Anyone who has bothered to think about the situation for more than five minutes understands just how ruinous such actions are. Yes, they exact a horrific toll on the college and local communities. But they will make it difficult to recruit new staff, not to mention new students. No one wants to go work at an institution where administrators can fire faculty at random, and no one wants to study at an institution where your degree program could vanish tomorrow.

Earlier this summer, Hush seemed to understand the challenge.

“We have professors that are also leaving and going into higher paying jobs elsewhere,” he said, according to Kansas Reflector coverage. “We have a talent drain.”

To put it plainly, Hush has shown himself to be almost cartoonishly oblivious, produced by a culture that values extracting planet-killing chemicals from the earth over investing in our shared social good.

As Kansas Reflector columnist Max McCoy wrote last week, the president’s previous employment history includes running “a Koch company that specialized in bulk commodities of coal and petroleum coke, and contributed heavily to a PAC that funded candidates who were often climate change deniers.”

Hush sounds like a character in a satirical play written by our Chomsky-loving twentysomething.

Her graduate English professor would send back the piece with a notation to rework the “college president” role into someone a bit more believable. The professor would also note that the play’s depiction of a university destroying entire humanities departments was too on the nose in this age of corporatized higher education.

Before any corrections could be made, though, Hush would fire that professor.

 

The Kansas Flint Hills stretch out near Matfield Green. For the purposes of the proposed North American Grasslands Conservation Act, “grasslands” includes tallgrass, mixed grass, and shortgrass, native prairie, sagebrush shrub-steppe, savanna grasslands, glades, and other related grassland ecosystems. (Shawna Bethell/Kansas Reflector)
The Kansas Flint Hills stretch out near Matfield Green. (Shawna Bethell/Kansas Reflector)

Not conservative, not liberal

If we take Hayden and Hush at face value — if they’re not actually characters created by youthful socialists trying to score ideological points — then we see two men who exemplify the limits of our current political rhetoric.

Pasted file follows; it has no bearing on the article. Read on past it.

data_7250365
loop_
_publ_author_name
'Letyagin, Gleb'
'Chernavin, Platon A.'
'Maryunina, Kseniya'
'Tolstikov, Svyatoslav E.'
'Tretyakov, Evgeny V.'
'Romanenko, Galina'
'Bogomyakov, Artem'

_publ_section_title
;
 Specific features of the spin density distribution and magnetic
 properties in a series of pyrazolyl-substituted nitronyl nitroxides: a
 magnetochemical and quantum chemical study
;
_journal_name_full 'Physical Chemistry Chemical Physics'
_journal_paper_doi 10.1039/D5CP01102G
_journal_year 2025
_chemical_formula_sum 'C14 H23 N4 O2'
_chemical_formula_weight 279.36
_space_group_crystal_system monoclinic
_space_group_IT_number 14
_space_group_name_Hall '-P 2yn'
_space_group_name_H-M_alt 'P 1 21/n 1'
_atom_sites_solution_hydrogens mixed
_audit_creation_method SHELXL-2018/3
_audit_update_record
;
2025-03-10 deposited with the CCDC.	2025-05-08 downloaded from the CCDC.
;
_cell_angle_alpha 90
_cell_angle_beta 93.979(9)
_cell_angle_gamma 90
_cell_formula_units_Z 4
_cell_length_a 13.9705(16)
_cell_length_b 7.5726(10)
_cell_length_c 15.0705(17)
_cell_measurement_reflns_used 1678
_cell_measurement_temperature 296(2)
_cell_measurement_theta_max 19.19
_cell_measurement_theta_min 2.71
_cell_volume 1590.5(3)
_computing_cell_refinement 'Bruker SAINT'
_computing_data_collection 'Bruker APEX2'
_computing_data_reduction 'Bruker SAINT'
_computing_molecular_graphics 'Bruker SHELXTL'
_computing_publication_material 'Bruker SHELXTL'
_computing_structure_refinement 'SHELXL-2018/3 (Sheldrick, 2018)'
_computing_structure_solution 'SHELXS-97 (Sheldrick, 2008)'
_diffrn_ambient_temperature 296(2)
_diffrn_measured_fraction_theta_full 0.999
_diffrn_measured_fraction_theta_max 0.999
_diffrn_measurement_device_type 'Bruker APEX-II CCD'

Both claim they’re preserving moral and social goods. Hayden stands for law enforcement, while Hush stands for education. Traditionally, committing oneself to such preservation of long-valued principles would earn you the label of conservative.

Yet each man, in their zeal to pursue extreme ends, has ended up threatening the very thing they profess to serve.

Hayden can’t hire enough officers. He’s embroiled in a cold war with other Johnson County officials while pursuing nonexistent voting fraud. If residents of the increasingly blue-hued county don’t believe he’s representing them, the sheriff’s department risks losing legitimacy.

Hush has dismissed 7% of Emporia State’s professors and plans to transform the institution with his business knowledge. Yet, to state the blindingly obvious, a public university doesn’t have the same structure or goals as a private business. Everyone in Emporia will suffer.

You can call these men’s actions many things. But they aren’t conservative.

Both Hayden and Hush have become reactionary radicals, together working to unravel the shared community fabric of our state. And as long as they hold their current jobs, that unraveling will continue.

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Clay Wirestone
Clay Wirestone

Clay Wirestone has written columns and edited reporting for newsrooms in Kansas, New Hampshire, Florida and Pennsylvania. He has also fact checked politicians, researched for Larry the Cable Guy, and appeared in PolitiFact, Mental Floss, cnn.com and a host of other publications. Most recently, Clay spent nearly four years at the nonprofit Kansas Action for Children as communications director. Beyond the written word, he has drawn cartoons, hosted podcasts, designed graphics, and moderated debates. Clay graduated from the University of Kansas and lives in Lawrence with his husband and son.